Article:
Any Oregon parent who has been through the custody process probably knows the process can be complicated and lengthy. If both parents can agree on a custody schedule, a custody agreement can be drafted and entered with the court.
Jan. 4, 2021
Requirements for A Valid Oregon Will
Estate planning can be overwhelming, especially when a Portland resident does not know where to start. Some individuals may believe that the assets and property that they own are not enough to warrant a comprehensive estate plan. However, no matter what financial stage a person has reached in life, they can benefit from having their testamentary intentions prepared in an estate plan.
One important component of many estate plans is the will. This post will briefly discuss Oregon’s requirements for a valid and enforceable will. No legal advice is provided in this post, and all will and estate planning questions should be directed to Oregon-based attorneys.
Elements of A Valid Will
A last will and testament must meet certain requirements in order to be enforceable by the courts of the state. Some of the elements that must be present or included in a will for it to be valid are:
In writing: Oral wills are not recognized in Oregon. Similarly, handwritten wills that lack witnesses are not valid in the state.
Prepared by qualified testators: People who make and execute wills must be adults and must have testamentary capacity (be of “sound mind”) to execute them.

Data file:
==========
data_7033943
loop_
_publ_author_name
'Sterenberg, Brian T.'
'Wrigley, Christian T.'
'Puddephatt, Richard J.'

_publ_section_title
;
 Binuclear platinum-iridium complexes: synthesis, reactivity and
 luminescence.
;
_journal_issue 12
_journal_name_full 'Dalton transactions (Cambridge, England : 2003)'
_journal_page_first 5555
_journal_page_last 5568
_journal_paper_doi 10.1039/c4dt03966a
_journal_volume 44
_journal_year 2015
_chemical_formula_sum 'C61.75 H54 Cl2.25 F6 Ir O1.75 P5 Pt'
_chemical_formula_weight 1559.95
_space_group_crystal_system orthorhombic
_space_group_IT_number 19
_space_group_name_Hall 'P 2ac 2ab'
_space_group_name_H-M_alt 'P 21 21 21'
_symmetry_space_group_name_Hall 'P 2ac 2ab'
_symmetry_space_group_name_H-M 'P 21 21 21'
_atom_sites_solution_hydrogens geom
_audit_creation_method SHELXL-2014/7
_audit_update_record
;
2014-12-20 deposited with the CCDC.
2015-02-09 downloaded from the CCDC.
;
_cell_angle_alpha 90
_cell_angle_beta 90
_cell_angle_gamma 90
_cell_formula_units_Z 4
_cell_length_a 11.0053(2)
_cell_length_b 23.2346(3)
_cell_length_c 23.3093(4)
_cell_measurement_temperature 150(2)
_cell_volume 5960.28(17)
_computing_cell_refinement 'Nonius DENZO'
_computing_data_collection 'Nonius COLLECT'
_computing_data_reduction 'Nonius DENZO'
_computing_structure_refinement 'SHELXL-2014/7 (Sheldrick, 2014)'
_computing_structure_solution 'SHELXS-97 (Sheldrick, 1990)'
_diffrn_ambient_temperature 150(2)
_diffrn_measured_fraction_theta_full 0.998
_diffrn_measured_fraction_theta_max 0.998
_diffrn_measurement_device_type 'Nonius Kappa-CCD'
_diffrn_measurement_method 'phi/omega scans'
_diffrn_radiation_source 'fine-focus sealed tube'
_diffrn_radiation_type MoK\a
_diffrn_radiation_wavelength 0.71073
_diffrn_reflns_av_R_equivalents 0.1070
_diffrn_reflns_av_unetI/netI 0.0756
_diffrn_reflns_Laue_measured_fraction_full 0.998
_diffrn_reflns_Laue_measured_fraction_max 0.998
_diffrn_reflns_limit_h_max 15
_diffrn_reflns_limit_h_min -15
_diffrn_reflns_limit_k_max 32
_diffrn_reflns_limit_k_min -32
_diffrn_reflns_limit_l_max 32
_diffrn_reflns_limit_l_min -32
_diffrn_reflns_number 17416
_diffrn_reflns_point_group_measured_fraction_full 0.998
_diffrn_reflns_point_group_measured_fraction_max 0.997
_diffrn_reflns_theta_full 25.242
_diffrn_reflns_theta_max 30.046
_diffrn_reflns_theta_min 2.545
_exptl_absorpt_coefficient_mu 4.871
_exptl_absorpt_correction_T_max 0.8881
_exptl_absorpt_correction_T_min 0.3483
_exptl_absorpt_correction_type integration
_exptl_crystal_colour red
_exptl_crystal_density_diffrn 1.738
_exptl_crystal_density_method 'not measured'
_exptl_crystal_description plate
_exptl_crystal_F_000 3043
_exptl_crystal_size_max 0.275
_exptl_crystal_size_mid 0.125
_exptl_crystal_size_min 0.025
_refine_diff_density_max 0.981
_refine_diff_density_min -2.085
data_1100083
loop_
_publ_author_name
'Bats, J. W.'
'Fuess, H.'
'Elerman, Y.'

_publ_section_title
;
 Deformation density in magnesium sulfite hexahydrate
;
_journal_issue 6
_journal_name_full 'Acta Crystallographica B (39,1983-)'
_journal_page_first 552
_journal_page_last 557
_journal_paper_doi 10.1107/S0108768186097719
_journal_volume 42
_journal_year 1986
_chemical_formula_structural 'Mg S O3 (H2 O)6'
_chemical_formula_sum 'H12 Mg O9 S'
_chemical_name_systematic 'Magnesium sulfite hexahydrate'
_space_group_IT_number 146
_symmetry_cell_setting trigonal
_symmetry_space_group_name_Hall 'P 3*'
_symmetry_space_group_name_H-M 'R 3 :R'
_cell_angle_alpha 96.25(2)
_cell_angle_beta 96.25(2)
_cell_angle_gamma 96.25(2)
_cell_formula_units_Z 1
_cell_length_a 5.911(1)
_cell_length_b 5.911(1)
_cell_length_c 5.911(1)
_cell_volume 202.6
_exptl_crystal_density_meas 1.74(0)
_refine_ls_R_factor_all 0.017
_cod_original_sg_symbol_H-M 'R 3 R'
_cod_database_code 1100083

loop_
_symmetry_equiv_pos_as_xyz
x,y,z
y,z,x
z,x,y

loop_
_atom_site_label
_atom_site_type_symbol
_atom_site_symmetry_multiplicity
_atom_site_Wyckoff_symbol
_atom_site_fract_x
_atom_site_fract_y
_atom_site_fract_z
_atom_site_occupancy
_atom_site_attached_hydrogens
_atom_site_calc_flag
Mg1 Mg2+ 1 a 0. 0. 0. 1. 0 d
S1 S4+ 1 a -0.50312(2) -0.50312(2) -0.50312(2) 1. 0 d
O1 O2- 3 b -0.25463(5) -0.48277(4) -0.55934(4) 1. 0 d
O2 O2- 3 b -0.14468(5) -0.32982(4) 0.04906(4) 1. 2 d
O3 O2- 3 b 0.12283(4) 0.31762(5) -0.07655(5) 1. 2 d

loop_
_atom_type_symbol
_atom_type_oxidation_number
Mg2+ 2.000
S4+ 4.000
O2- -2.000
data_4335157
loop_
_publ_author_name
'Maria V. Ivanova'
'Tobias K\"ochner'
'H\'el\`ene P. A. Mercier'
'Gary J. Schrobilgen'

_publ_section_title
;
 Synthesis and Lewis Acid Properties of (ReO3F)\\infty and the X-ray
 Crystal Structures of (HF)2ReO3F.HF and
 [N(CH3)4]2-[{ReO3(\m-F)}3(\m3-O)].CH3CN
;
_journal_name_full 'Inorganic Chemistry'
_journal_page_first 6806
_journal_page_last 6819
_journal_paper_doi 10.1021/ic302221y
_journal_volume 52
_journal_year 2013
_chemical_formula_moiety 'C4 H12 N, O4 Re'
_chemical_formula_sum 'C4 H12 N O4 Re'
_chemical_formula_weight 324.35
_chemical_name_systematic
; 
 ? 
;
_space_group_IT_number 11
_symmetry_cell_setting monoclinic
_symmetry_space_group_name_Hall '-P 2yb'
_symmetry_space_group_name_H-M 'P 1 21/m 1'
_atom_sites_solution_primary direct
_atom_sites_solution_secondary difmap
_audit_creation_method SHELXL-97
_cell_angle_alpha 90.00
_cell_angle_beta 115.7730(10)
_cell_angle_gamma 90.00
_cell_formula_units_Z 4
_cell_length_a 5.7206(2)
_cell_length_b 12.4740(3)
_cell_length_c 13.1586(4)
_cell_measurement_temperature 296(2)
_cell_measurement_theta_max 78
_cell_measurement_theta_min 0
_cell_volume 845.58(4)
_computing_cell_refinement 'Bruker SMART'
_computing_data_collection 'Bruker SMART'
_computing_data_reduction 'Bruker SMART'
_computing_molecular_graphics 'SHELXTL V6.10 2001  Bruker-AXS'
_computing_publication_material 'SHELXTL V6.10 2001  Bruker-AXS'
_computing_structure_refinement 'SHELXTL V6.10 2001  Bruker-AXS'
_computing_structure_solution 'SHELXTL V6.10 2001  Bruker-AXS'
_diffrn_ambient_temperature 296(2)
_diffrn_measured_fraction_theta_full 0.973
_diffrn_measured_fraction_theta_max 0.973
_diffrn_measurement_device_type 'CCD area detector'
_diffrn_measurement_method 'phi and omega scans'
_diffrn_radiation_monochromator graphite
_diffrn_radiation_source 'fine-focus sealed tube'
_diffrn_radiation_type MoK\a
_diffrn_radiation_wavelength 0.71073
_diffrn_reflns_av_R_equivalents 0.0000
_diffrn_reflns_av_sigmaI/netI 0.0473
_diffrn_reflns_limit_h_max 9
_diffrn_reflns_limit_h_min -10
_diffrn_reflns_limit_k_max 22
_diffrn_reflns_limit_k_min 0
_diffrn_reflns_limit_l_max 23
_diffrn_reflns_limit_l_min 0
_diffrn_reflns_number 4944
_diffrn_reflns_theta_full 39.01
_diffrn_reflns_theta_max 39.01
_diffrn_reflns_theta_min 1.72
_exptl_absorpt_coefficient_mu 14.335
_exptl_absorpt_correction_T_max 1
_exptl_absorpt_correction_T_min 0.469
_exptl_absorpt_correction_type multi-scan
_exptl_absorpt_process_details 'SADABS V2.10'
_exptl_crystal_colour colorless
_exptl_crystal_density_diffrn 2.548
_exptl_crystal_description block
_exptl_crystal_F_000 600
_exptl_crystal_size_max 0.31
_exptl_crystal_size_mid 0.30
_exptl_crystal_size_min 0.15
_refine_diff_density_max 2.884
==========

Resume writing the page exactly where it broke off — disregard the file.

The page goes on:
Signed by witnesses: In Oregon, two individuals must sign a person’s will to attest to its validity.
Beyond these requirements, wills may face scrutiny in probate if a beneficiary or possible beneficiary believes that they are invalid for technical reasons.
Getting Started on A Will and Estate Plan
A will is an important part of an estate plan, but it is not the only component that individuals execute to ensure that their assets are protected and their beneficiaries are provided for. Getting started with estate planning can feel overwhelming, but it does not have to be hard. A supportive and knowledgeable estate planning attorney can guide their client through the most difficult issues to protect them and their assets.
Child custody disputes can be difficult to disentangle, and for a number of reasons. One of the biggest is that many of these disagreements are nothing more than he-said, she-said scenarios.
Prenuptial agreements used to have a negative stigma amongst people in Oregon and elsewhere, but this stigma is fading. Now, many couples especially couples with significant assets understand that a prenuptial agreement is simply a good way to protect your interests should your marriage not last.